“In the mornings, soon after I wake up, my penis grows on its own.”

“My God, Thoma, are you serious?”

“I promise.”

“Thoma, you are one of a kind.”

“I am?”

“You are a mutant, Thoma.”

“What do mutants do?”

“A mutant has abilities other humans do not have.  You are a mutant, Thoma.”

It was the happiest moment in Thoma’s life, even though Unni did say, “But it is a talent, Thoma.  It is not a sentiment.”

Though a good bit of the story is comic, there’s a much darker undertone that takes over by the end.  Slowly, Ousep—who was always too busy to give his remarkable son much attention—discovers many things about his son that he never knew, especially an obsession with death, a knack for rectifying human fallibilities and excesses of others, and a close coterie of friends who shared many of his obsessions (some considered paranormal).  It is in these friendships (both with other boys his age but also a younger girl) that Unni walked closer and closer to death, while outwardly manifesting joy and happiness.  It is worth noting that in his “Acknowledgements” at the end of the novel, the author mentions his encounters with neurosurgeons and neuropsychiatrists.

Manu Joseph’s The Illicit Happiness of Other People is an intellectual puzzle (slowly unraveled) but also a triumph.  Finishing the novel, I had a distinct regret that I did not read Serious Men, the writer’s highly-awarded first novel, when it was published three years ago.  His second novel puts him in the company of other major novelists from the Indian subcontinent.  One thing is certain:  I will be awaiting Joseph’s next novel.  In the meantime, I’ve got that earlier one to catch up with, and you, dear reader, perhaps have two.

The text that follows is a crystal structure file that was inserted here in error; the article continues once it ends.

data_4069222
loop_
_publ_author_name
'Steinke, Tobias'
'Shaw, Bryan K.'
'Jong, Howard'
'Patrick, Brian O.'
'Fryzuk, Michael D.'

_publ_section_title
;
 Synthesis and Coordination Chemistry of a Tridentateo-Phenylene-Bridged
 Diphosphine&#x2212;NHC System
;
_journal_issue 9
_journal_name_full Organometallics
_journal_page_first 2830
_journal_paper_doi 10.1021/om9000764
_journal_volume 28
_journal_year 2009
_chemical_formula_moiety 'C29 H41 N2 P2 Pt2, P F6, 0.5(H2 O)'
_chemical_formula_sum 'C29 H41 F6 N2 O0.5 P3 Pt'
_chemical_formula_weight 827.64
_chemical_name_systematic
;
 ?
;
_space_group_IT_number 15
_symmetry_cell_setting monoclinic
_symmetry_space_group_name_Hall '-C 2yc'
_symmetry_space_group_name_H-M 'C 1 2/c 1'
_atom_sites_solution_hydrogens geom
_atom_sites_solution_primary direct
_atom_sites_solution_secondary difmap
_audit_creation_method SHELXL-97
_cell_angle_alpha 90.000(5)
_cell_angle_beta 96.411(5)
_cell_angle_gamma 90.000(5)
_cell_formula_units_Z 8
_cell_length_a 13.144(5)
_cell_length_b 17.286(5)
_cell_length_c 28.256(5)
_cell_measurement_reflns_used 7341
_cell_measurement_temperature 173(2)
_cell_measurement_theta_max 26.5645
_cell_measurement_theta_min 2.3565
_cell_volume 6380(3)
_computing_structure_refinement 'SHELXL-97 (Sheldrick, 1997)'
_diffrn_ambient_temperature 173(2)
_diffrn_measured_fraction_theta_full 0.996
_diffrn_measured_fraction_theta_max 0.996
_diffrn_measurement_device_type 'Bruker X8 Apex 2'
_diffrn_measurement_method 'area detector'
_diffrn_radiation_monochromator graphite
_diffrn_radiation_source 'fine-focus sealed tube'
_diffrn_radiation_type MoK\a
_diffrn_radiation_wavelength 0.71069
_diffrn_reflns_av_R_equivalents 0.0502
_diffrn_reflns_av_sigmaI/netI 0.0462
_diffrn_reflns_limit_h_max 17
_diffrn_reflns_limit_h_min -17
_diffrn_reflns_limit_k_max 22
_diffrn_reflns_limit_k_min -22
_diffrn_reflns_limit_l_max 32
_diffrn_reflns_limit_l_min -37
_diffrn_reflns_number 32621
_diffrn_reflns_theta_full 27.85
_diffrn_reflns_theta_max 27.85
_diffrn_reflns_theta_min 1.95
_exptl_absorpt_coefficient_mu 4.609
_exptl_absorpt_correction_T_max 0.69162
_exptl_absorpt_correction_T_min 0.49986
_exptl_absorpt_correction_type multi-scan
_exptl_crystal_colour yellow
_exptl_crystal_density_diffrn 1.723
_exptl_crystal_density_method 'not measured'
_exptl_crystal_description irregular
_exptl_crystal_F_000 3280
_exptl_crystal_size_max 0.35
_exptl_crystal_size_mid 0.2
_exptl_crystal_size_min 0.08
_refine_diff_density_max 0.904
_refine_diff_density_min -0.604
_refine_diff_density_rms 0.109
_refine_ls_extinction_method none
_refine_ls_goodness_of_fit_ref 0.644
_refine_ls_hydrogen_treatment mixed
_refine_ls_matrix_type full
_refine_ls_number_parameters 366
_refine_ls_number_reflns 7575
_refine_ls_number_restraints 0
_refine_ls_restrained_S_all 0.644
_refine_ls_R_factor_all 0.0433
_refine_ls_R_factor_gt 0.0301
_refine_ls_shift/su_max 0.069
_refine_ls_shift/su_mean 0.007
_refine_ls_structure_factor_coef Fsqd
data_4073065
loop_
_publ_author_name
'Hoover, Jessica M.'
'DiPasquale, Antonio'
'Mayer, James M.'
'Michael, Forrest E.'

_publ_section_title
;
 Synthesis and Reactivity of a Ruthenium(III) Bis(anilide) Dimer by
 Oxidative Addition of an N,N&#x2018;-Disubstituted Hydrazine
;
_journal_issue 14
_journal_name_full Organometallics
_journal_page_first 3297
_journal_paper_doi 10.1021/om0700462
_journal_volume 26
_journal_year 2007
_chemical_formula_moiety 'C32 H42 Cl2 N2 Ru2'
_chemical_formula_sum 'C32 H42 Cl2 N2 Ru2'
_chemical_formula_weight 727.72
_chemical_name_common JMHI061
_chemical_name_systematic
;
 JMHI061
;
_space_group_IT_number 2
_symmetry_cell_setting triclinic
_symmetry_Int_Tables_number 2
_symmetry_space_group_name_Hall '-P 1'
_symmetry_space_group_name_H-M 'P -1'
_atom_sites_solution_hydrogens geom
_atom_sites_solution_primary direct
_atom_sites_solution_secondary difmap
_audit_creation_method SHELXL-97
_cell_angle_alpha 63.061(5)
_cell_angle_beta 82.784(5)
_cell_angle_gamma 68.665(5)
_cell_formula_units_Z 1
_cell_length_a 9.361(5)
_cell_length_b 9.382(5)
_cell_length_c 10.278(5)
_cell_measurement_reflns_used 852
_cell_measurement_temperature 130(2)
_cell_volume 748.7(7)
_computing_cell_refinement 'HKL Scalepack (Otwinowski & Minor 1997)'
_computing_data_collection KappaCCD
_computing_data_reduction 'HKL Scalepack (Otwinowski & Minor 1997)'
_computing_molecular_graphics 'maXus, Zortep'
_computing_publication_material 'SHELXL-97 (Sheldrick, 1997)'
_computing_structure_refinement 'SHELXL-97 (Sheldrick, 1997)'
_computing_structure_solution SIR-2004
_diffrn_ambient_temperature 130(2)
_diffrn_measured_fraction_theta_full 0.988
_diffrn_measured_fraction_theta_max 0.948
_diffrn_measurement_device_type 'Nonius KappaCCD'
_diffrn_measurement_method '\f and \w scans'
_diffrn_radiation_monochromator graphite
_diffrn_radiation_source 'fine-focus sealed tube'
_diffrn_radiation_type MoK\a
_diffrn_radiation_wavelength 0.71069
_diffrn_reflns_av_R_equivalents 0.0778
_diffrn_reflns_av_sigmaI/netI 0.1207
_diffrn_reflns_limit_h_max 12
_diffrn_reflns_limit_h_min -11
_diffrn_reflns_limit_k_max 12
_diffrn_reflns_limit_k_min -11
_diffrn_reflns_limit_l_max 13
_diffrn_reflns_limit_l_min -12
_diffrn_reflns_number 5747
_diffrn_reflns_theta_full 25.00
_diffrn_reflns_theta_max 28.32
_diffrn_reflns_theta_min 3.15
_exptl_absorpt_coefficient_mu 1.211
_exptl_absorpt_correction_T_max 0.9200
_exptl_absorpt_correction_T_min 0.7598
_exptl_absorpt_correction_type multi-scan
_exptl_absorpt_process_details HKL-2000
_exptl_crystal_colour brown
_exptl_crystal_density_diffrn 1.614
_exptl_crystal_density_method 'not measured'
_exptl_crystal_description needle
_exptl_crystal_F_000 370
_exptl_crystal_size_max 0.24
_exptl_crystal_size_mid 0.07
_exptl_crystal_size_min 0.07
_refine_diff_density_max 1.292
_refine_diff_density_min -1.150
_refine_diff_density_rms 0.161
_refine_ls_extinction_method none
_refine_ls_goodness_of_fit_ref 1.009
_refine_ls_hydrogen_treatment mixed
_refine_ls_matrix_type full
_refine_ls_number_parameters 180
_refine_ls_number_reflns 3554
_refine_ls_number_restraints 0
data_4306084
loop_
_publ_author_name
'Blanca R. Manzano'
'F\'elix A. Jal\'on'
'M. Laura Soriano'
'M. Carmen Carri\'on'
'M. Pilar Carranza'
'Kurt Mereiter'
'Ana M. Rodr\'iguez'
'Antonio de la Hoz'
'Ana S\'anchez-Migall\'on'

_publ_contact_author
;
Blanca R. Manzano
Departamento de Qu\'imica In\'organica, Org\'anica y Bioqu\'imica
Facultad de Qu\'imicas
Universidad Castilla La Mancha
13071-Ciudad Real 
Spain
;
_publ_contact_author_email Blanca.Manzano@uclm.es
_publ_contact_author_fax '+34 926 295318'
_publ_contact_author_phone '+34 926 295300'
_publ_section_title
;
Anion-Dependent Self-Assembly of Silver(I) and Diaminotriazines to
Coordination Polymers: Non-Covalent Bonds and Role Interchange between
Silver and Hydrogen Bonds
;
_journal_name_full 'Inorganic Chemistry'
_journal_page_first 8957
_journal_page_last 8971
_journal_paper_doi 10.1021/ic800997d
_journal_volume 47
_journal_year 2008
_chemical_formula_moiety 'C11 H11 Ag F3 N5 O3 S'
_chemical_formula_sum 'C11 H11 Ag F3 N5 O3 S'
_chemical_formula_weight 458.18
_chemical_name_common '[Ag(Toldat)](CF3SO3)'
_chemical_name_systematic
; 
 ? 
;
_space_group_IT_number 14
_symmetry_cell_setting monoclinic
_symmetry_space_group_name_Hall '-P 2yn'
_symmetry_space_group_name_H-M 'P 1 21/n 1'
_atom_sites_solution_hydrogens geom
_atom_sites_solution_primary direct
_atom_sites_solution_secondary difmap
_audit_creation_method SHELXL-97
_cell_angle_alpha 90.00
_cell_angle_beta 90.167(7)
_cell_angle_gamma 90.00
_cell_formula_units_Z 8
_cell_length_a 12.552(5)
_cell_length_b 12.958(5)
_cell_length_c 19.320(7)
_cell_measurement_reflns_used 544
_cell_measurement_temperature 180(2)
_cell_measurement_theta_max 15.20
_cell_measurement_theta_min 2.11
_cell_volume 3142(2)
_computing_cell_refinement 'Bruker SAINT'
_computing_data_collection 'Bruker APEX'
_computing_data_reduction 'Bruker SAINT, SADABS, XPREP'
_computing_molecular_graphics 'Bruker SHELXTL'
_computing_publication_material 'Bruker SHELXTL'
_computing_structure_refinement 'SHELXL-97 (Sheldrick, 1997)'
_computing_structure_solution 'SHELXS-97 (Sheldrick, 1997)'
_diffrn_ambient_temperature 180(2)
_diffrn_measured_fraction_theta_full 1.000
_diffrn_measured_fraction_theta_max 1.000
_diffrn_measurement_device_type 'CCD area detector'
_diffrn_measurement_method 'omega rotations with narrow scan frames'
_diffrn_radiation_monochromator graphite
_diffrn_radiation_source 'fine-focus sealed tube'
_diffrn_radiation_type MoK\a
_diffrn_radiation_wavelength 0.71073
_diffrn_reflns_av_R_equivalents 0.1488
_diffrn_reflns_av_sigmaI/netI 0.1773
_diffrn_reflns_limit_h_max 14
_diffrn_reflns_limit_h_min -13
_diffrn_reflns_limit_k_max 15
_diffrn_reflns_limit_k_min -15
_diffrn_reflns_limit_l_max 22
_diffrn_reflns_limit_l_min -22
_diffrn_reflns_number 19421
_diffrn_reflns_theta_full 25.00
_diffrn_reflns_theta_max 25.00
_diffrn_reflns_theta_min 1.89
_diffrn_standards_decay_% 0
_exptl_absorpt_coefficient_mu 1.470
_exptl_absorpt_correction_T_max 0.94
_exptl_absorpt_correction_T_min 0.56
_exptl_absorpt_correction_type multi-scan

Manu Joseph: The Illicit Happiness of Other People

Norton, 344 pp., $15.95

Charles R. Larson is Emeritus Professor of Literature at American University, in Washington, D.C.  Email: clarson@american.edu.


Charles R. Larson is Emeritus Professor of Literature at American University, in Washington, D.C. Email = clarson@american.edu. Twitter @LarsonChuck.

December 01, 2015
John Wight
From Iraq to Syria: Repeating a Debacle
Conn Hallinan
Portugal: the Left Takes Charge
Mike Whitney
Putin’s Revenge? The Fight for the Border
Sami Al-Arian
My Ordeal: One of America’s Many Political Trials Since 9/11
Steffen Böhm
Why the Paris Climate Talks Will Fail, Just Like All the Others